dcsimg
 
Advertiser Disclosure: Many of the savings offers appearing on this site are from advertisers from which this website receives compensation for being listed here. This compensation may impact how and where products appear on this site (including, for example, the order in which they appear). These offers do not represent all deposit accounts available.

The bright side for deposit accounts

June 01, 2012

| MoneyRates.com Senior Financial Analyst, CFA

With interest rates scraping along just above zero, it's easy to grow frustrated with savings accounts and other bank deposit products. However, these are very troubled financial times, and as uninspiring as savings account rates have become, the grass may not be greener anywhere else.

According to the FDIC, by late May the average U.S. savings account rate had fallen to 0.10 percent. One-month CD rates were even lower, at 0.08 percent, while money market rates offered just a little extra, at an average of 0.13 percent. None of these represent a very substantial rate of return, but under the adverse financial circumstances of today, here are four reasons deposit account customers can count their blessings.

1. FDIC insurance

Amid concerns over Greece possibly leaving the euro, Greek citizens have started withdrawing their savings from Greek banks. This in turn has created concern that a run on Greek banks could exacerbate that country's financial woes. Also, broader worries about the euro raise the specter of similar bank runs spreading to some of the weaker economies in Europe.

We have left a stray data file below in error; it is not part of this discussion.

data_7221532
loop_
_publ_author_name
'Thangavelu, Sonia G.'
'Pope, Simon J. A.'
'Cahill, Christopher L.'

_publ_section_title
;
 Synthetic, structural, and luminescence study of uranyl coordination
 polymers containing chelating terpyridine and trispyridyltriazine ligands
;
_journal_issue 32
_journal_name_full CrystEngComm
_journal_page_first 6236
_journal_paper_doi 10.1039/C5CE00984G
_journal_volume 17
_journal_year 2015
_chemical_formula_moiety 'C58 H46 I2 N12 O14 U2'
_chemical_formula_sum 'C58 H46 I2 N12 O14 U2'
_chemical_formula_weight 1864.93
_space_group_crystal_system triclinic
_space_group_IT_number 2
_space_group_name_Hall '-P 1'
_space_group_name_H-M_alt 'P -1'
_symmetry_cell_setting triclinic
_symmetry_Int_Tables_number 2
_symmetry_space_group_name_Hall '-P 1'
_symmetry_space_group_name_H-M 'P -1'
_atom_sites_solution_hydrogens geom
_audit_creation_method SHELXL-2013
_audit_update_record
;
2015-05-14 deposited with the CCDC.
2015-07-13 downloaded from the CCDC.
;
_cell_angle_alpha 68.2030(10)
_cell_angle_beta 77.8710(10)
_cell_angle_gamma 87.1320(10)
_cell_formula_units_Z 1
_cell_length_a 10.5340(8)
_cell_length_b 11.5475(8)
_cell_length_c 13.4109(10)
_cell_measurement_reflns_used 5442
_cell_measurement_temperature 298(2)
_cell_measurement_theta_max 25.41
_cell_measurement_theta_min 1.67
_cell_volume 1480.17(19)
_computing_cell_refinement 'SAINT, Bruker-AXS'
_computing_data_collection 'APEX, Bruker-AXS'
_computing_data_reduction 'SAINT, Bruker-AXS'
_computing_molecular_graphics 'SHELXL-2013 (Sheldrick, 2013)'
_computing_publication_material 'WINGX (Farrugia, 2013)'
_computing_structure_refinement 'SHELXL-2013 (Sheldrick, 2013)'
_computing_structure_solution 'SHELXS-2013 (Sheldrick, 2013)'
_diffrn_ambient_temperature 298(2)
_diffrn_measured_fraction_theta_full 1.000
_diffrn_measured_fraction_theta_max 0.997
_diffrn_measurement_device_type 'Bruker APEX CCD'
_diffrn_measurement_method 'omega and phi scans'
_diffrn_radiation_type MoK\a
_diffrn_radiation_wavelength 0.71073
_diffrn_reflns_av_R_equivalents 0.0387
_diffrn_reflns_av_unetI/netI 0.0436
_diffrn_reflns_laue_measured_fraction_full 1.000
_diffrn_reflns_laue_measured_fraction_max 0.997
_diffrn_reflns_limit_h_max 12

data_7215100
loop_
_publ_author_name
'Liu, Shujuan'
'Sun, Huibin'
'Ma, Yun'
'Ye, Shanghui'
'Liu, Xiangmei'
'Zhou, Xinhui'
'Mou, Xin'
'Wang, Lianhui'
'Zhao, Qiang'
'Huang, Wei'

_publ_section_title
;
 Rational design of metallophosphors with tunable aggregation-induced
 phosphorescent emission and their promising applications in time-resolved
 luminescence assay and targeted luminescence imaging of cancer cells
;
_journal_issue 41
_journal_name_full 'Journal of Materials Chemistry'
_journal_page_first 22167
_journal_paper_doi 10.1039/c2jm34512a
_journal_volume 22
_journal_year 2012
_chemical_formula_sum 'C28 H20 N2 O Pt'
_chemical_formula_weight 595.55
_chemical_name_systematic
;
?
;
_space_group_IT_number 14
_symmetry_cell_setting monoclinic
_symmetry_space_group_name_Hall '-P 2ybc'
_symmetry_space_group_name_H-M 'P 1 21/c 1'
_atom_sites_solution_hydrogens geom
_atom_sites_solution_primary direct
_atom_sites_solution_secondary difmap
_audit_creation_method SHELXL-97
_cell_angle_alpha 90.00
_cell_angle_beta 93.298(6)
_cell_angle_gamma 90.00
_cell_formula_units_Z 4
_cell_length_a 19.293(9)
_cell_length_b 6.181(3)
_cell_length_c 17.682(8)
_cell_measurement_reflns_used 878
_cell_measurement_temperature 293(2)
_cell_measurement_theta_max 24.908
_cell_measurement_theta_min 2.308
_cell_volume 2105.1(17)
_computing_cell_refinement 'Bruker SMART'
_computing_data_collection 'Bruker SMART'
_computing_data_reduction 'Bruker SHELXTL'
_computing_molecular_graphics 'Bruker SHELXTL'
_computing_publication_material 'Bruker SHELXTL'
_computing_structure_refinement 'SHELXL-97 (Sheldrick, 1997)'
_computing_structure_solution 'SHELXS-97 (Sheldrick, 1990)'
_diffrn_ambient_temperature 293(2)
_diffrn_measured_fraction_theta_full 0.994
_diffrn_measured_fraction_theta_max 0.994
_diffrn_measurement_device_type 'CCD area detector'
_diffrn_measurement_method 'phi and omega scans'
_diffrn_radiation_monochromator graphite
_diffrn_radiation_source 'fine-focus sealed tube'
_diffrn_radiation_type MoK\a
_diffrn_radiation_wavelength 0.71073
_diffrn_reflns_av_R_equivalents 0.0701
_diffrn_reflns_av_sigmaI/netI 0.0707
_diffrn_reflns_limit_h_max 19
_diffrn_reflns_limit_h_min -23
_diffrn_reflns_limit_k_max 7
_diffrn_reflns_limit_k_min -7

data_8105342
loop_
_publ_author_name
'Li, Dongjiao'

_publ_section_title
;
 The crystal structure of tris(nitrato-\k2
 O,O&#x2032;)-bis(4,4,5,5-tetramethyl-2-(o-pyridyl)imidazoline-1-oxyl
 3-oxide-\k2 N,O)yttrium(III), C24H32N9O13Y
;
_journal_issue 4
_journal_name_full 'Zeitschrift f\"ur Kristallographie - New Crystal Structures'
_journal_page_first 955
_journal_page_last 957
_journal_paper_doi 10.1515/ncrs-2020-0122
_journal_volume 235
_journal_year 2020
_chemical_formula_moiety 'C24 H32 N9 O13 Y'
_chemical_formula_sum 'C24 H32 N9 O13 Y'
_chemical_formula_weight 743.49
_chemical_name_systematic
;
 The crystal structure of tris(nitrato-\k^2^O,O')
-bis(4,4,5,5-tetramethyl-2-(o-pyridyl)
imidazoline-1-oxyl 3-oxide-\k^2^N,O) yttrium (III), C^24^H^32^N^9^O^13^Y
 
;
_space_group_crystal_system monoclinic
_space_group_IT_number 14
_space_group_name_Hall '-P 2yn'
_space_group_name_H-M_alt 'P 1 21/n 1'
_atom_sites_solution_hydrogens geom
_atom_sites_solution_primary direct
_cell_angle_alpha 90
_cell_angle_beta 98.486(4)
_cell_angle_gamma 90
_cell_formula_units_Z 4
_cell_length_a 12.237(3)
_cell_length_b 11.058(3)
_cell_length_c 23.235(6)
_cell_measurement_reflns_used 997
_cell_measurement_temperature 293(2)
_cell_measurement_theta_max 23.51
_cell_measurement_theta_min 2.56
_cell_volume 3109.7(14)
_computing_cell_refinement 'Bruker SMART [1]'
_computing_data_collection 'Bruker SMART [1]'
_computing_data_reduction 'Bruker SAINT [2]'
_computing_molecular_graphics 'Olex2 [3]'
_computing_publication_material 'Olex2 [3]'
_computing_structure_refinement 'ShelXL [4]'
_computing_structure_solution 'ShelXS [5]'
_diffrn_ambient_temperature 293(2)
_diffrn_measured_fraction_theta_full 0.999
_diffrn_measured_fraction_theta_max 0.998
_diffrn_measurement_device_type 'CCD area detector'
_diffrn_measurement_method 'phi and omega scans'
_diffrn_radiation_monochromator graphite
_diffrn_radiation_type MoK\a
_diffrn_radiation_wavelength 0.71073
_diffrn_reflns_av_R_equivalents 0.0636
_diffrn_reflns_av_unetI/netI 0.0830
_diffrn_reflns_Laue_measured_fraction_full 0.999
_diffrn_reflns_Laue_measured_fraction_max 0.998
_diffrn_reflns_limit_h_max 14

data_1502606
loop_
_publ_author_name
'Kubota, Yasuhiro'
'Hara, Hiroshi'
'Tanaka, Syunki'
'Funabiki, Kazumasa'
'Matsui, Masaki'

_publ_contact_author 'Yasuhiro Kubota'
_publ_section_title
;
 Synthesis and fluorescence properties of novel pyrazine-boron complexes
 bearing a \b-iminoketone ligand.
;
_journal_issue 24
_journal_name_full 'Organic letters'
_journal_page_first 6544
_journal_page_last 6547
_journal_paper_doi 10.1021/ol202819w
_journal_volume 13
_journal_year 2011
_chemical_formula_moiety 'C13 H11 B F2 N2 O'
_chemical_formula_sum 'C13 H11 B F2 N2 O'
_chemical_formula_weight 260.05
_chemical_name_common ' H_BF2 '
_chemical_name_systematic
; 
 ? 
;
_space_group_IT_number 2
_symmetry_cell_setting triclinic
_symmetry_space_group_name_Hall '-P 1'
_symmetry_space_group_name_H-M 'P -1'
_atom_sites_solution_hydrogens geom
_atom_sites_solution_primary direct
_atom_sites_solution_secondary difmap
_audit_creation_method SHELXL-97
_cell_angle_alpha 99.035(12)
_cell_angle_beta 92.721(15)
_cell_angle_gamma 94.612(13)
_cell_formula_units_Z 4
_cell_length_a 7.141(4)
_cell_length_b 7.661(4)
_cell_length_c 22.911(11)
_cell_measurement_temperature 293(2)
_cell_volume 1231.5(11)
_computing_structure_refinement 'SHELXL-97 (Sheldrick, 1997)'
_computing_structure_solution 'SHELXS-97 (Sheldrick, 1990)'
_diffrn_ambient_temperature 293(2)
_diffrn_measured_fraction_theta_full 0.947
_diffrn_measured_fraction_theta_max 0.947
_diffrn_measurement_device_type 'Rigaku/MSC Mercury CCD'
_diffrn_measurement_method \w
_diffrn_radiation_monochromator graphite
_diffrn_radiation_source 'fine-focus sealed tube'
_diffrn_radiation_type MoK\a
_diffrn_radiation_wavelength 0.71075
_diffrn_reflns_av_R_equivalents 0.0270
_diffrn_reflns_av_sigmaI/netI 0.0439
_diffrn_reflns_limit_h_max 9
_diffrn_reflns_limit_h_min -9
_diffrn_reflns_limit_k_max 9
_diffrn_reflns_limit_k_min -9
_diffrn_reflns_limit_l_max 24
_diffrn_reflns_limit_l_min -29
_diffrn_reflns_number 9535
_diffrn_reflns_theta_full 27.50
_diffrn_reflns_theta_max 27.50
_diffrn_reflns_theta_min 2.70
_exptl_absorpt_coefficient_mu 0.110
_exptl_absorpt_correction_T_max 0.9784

All of this is a reminder that while people in the U.S. tend to take FDIC insurance for granted, it is a double-blessing for bank customers in this country. It not only guarantees individuals security of their deposits, but in cases such as 2008, where there were isolated incidents of people clamoring to get their deposits out of particular banks, the reassurance of FDIC insurance helped stop those incidents from spreading into a general panic.

2. Something is better than nothing

The Facebook IPO was a spectacular flop, and the stock market has been beaten up pretty badly during the past month. Over one particularly ugly stretch, the S&P 500 declined on 11 out of 13 trading days. Suddenly, breaking even and perhaps earning a few basis points of interest looks pretty good to beleaguered stock investors. To think of it from a bank depositor's point of view, it is natural to look for alternatives when bank rates are as low as they are today, but it is difficult to find alternatives that don't represent a substantial step-up in risk.

3. The U.S. currency

The Greek crisis has weakened the euro. Suddenly though, Greek citizens are clinging to the euro like shipwreck survivors clinging to floating debris, because they know any stand-alone Greek currency would be substantially weaker than the euro. A weak currency brings with it the threat of high inflation. This is another blessing for U.S. bank depositors -- those dollar-denominated deposits look especially solid against the backdrop of the European currency crisis.

4. Inflation's holiday

Finally, U.S. depositors caught a break when the most recent inflation report from the Bureau of Labor Statistics showed no inflation for the month of April. Inflation has faded primarily because oil and gas prices have reversed their rising trend from earlier in the year. If this continues, depositors will at least get to keep the value from the little interest they earn.

The above are all reasons to appreciate U.S. savings accounts, but they are not reasons to settle for mediocre savings account interest rates. If you shop for higher savings account rates, you can not only count your blessings, but multiply them as well.

Your responses to ‘The bright side for deposit accounts’

Showing 1 comment | Add your comment
Mike

7 September 2012 at 8:19 pm

Add in inflation and the fact that even this meager amount will be taxed and you are probably losing 3% a year in buying power on money placed in these accounts.

Add your comment
(required)
(will not be published, required)